Category Archives: Lifestyle

On being Mrs. McGregor: Bunnies

This bunny hopped into my backyard early Saturday morning.

small bunny on the snow
March Hare?

Cute bunny, right? But my reaction to the furry friend was not charitable, because last year this bunny, or one just like her, ate the tops off all my tulips. My Canada 150 tulips, no less. I was not impressed.

close-up of the leaf shape in the centre of the Canada 150 tulip
Canada 150 tulip – 2017

And my front garden has become her favourite place to poop. Yuck.

bunny poop in the garden
Bunnies poop is cute, but still . . .

As my tulips come into bloom this year I will be keeping a close eye on bunnies. My red and white blooms will be guarded, and I posted a comment to that effect on my Facebook feed. One of my friends commented: “Okay, Mr(s). McGregor.”

I laughed out loud, because I did sound like Mr. McGregor chasing Peter Rabbit about the garden.

cover of The Tale of Peter Rabbit

I laugh.

But, I love my tulips.

Bunny, I’ve got eyes on you. And I’m not afraid of being called Mrs. McGregor.

Pussy willows in the wild

Do you buy yourself flowers?

I don’t. The frugal former farmgirl part of me is uncomfortable with impractical spending. Why spend money on a luxury that will die in a few days?

Praises be, I raised a city daughter who thinks differently. She willingly spends money on touches of beauty: plants with character, fresh flowers and unique throw pillows. (Frugal former farmgirl says, Throw pillows? Useless!)

three throw pillows, one with a Harry Potter Marauders' Map
Useless?

Last week my daughter brought home pussy willows.

Boom! She transported me back to my childhood farm near a wooded area where pussy willows grew wild. In my barn-chore gum rubber boots, I’d walk through the soggy marshland in the spring and run my fingers over the soft pussy willow buds.

I wondered how many people in our oh-so-urban society are lucky enough to have such a beautiful memory. I felt privileged and full of gratitude.

My daughter, spending her money so willingly, bought more than fresh flowers. She bought a long-forgotten cherished memory, an appreciation for my carefree childhood, and gratitude for how her different approach to life makes mine richer.

Those aren’t luxuries, and they won’t die in a few days.

Pussy willow buds

Pussy willows in the wild: Ontario Trees

Top sheets to the wind

How have we failed our next generation?

Have we allowed them too many video games?

Do we restrict their freedom too much and not let them just be carefree and out there playing?

Will their inability to read cursive writing or tell time by an analogue clock put their lives in mortal danger someday?

Those are all valid questions. But there’s one place where I know I mis-stepped with my children.

They don’t use top sheets on their beds.

Apparently this is common amongst people of their age. Read one such person’s opinion here: For the love of good sleep, stop using a top sheet.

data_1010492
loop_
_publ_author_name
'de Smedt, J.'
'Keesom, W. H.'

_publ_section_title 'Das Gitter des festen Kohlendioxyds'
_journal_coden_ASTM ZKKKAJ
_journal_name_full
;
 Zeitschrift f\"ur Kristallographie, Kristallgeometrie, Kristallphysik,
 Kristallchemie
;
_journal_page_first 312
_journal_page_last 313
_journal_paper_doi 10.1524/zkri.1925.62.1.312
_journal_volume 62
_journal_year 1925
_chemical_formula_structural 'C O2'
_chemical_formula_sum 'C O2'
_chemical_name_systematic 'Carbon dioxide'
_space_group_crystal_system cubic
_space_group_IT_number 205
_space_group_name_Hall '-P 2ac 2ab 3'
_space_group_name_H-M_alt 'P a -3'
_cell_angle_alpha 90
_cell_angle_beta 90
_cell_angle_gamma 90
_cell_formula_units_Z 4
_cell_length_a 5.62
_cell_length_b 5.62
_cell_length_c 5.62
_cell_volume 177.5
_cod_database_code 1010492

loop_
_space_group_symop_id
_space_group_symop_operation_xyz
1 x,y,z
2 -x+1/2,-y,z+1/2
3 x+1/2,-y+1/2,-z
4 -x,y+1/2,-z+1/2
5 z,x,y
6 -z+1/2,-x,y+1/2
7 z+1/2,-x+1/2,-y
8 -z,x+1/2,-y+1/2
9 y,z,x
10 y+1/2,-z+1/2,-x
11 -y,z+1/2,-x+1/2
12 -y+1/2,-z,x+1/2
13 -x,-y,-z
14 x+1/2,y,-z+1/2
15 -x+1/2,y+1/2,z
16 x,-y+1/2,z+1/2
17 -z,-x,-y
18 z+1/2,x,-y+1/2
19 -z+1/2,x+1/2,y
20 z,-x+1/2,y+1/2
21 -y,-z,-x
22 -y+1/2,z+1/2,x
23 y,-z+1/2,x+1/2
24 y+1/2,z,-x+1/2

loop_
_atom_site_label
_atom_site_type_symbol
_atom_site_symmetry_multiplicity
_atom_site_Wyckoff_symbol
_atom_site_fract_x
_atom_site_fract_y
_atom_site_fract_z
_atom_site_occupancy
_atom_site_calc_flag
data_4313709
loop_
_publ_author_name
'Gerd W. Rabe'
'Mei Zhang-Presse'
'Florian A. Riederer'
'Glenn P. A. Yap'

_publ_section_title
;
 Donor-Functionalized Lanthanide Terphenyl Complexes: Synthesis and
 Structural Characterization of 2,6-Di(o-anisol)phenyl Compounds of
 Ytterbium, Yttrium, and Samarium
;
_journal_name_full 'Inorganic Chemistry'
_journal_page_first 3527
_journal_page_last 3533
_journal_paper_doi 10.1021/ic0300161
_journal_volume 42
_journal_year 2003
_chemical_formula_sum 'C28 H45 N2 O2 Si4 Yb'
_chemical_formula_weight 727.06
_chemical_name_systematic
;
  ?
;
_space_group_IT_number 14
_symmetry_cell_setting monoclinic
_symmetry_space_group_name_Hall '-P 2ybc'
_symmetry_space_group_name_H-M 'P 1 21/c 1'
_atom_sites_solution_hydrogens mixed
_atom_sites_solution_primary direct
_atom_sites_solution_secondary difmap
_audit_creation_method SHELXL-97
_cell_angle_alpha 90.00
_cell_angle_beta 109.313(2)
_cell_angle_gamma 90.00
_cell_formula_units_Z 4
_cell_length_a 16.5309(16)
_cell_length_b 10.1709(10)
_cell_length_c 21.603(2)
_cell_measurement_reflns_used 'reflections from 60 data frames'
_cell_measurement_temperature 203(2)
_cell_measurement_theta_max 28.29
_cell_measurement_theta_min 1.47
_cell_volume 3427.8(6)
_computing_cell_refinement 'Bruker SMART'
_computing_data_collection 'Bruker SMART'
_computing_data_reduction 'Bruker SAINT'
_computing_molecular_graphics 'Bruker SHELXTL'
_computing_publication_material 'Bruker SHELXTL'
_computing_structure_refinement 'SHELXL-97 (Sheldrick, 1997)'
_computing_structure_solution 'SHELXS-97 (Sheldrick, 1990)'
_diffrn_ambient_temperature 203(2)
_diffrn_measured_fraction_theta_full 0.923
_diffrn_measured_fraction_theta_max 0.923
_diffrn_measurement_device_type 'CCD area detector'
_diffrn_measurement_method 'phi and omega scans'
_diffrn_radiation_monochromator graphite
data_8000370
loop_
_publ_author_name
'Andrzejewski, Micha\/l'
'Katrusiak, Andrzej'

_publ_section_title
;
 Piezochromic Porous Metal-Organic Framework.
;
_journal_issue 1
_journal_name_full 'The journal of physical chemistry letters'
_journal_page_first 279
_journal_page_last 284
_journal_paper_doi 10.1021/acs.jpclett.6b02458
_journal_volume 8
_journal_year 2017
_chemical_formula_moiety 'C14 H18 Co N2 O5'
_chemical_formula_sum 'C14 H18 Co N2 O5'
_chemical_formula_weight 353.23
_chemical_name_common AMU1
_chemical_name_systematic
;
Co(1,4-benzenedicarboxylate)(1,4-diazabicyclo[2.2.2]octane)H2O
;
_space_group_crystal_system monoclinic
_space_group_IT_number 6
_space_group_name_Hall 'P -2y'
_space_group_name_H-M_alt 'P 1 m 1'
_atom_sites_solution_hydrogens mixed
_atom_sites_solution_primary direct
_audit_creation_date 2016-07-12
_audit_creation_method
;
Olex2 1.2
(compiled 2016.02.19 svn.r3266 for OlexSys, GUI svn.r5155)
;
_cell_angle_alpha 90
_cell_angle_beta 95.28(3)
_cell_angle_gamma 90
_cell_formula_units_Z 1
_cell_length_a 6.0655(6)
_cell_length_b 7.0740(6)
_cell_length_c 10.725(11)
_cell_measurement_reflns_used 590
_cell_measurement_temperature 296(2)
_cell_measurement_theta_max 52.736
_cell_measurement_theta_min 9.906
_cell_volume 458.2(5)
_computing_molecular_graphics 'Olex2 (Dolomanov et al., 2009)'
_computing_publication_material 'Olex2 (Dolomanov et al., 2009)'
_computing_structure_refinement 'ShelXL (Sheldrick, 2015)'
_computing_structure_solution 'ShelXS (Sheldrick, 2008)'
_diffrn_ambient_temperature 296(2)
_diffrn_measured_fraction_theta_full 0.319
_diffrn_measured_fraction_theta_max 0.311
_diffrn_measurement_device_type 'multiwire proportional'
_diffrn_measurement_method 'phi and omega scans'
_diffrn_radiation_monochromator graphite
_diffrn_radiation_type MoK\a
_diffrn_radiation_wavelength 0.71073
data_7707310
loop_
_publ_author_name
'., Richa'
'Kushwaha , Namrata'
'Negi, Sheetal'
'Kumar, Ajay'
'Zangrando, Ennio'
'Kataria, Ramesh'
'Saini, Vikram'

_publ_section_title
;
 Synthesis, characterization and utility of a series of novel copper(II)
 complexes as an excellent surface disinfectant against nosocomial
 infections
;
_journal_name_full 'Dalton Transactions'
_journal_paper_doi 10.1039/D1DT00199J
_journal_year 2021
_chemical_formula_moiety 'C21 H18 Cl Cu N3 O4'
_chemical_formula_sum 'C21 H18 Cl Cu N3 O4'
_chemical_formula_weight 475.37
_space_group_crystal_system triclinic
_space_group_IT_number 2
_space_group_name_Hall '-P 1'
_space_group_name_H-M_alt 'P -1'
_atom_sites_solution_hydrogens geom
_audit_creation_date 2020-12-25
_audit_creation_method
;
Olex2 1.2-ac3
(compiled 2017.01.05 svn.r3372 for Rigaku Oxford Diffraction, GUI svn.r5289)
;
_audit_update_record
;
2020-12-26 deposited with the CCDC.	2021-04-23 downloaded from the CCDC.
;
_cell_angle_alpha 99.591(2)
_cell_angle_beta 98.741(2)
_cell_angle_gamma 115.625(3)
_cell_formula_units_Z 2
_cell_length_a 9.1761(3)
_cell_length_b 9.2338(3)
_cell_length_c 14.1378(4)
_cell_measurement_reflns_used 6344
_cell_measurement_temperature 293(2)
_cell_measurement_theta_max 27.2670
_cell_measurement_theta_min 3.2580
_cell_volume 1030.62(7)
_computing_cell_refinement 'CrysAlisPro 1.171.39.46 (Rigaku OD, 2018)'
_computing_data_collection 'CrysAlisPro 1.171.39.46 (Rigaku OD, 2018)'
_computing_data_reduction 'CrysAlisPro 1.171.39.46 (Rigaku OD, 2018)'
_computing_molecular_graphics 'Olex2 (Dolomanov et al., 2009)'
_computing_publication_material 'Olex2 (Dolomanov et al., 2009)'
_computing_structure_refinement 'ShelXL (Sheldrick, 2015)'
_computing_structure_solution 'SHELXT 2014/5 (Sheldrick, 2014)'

My children are young adults now so I don’t do their laundry anymore, but when they were younger, this drove me bonkers. On laundry day, I would find the top sheets either removed entirely or balled up at the foot of their bed. And washing a duvet cover is five thousand times more irritating than washing a simple sheet. (I’m not exaggerating there, right?)

I did’t understand why my children did this, and I thought it was a weird familial quirk. I would growl and grit me teeth and ask “Why? Where did I go wrong?

My friend has a theory that it’s because of the climate controlled comfort of our homes. She could have a point.

The farmhouse I lived in as a child had no central heating. My father, bless him, was first up in the morning. He lit the wood furnace and heated the lower floor while the rest of us — weighted down by layers of our grandmother’s quilts — watched our breath condense in the cold of air of our bedrooms upstairs. When he thought the house was warm enough, my father yelled up. My brothers and I would count, “1, 2, 3,” throw off the quilts and run as fast as we could from the frigid upstairs to the warmth below.

I grew up in a generation that needed layers for those winter nights, and the more the better. The top sheet (flannel in winter) was another much needed layer. And it protected the quilts, of which every stitch was sewn by hand.

On the flip side of that, without air conditioning the upper floor of our farmhouse could be suffocating on sweltering humid Ottawa Valley summer nights. The thin top sheet was all we could bear. It gave us the feeling of being covered without causing heat distress.

Even though the thermostat in the house I live in now is set to reduce automatically to a lower temperature at night, our home never reaches the biting cold of my old farmhouse on a winter night. And even though I’m not a fan of air conditioning and use it seldom, the times I do choose to use it are on the kind of sweltering hot days when a single top sheet for sleeping would be the choice.